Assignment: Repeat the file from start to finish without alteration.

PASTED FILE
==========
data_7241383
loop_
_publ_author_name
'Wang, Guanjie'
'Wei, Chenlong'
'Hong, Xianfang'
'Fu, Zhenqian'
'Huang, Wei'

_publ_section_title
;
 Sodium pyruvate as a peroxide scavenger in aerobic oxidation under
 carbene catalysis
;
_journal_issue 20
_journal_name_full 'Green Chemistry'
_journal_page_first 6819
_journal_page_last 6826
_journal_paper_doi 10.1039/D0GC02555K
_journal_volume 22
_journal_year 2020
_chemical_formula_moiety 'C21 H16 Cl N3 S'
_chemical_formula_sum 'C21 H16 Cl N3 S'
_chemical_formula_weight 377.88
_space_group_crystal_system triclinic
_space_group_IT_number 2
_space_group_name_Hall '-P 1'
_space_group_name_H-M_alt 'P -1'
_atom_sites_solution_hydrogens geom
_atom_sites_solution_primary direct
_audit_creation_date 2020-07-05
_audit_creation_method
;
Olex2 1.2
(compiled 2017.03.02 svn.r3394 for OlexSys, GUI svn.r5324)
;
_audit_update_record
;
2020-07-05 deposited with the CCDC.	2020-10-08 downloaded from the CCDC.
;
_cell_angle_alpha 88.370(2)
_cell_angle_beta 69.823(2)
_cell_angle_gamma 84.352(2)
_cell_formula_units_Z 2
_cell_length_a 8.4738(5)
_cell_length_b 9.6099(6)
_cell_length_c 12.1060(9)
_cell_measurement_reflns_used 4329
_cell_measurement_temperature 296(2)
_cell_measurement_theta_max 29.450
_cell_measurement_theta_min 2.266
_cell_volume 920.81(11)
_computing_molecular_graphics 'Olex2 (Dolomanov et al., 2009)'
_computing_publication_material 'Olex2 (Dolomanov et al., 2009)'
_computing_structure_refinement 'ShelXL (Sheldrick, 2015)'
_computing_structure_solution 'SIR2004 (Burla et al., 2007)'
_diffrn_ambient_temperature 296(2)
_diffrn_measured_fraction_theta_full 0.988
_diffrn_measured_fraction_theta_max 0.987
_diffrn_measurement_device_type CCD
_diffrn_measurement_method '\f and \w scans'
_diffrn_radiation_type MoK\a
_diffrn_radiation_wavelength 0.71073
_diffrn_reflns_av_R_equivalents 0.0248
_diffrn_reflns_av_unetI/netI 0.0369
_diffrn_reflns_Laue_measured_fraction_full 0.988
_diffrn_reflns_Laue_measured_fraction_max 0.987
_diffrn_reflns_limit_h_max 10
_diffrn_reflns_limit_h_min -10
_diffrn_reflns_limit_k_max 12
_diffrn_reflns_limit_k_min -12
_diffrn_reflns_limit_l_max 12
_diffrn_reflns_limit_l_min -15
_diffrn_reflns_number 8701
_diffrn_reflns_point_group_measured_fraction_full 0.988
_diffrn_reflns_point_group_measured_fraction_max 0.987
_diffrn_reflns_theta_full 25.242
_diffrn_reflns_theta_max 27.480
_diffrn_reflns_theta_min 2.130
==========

data_7241383
loop_
_publ_author_name
'Wang, Guanjie'
'Wei, Chenlong'
'Hong, Xianfang'
'Fu, Zhenqian'
'Huang, Wei'

_publ_section_title
;
 Sodium pyruvate as a peroxide scavenger in aerobic oxidation under
 carbene catalysis
;
_journal_issue 20
_journal_name_full 'Green Chemistry'
_journal_page_first 6819
_journal_page_last 6826
_journal_paper_doi 10.1039/D0GC02555K
_journal_volume 22
_journal_year 2020
_chemical_formula_moiety 'C21 H16 Cl N3 S'
_chemical_formula_sum 'C21 H16 Cl N3 S'
_chemical_formula_weight 377.88
_space_group_crystal_system triclinic
_space_group_IT_number 2
_space_group_name_Hall '-P 1'
_space_group_name_H-M_alt 'P -1'
_atom_sites_solution_hydrogens geom
_atom_sites_solution_primary direct
_audit_creation_date 2020-07-05
_audit_creation_method
;
Olex2 1.2
(compiled 2017.03.02 svn.r3394 for OlexSys, GUI svn.r5324)
;
_audit_update_record
;
2020-07-05 deposited with the CCDC.	2020-10-08 downloaded from the CCDC.
;
_cell_angle_alpha 88.370(2)
_cell_angle_beta 69.823(2)
_cell_angle_gamma 84.352(2)
_cell_formula_units_Z 2
_cell_length_a 8.4738(5)
_cell_length_b 9.6099(6)
_cell_length_c 12.1060(9)
_cell_measurement_reflns_used 4329
_cell_measurement_temperature 296(2)
_cell_measurement_theta_max 29.450
_cell_measurement_theta_min 2.266
_cell_volume 920.81(11)
_computing_molecular_graphics 'Olex2 (Dolomanov et al., 2009)'
_computing_publication_material 'Olex2 (Dolomanov et al., 2009)'
_computing_structure_refinement 'ShelXL (Sheldrick, 2015)'
_computing_structure_solution 'SIR2004 (Burla et al., 2007)'
_diffrn_ambient_temperature 296(2)
_diffrn_measured_fraction_theta_full 0.988
_diffrn_measured_fraction_theta_max 0.987
_diffrn_measurement_device_type CCD
_diffrn_measurement_method '\f and \w scans'
_diffrn_radiation_type MoK\a
_diffrn_radiation_wavelength 0.71073
_diffrn_reflns_av_R_equivalents 0.0248
_diffrn_reflns_av_unetI/netI 0.0369
_diffrn_reflns_Laue_measured_fraction_full 0.988
_diffrn_reflns_Laue_measured_fraction_max 0.987
_diffrn_reflns_limit_h_max 10
_diffrn_reflns_limit_h_min -10
_diffrn_reflns_limit_k_max 12
_diffrn_reflns_limit_k_min -12
_diffrn_reflns_limit_l_max 12
_diffrn_reflns_limit_l_min -15
_diffrn_reflns_number 8701
_diffrn_reflns_point_group_measured_fraction_full 0.988
_diffrn_reflns_point_group_measured_fraction_max 0.987
_diffrn_reflns_theta_full 25.242
_diffrn_reflns_theta_max 27.480
_diffrn_reflns_theta_min 2.130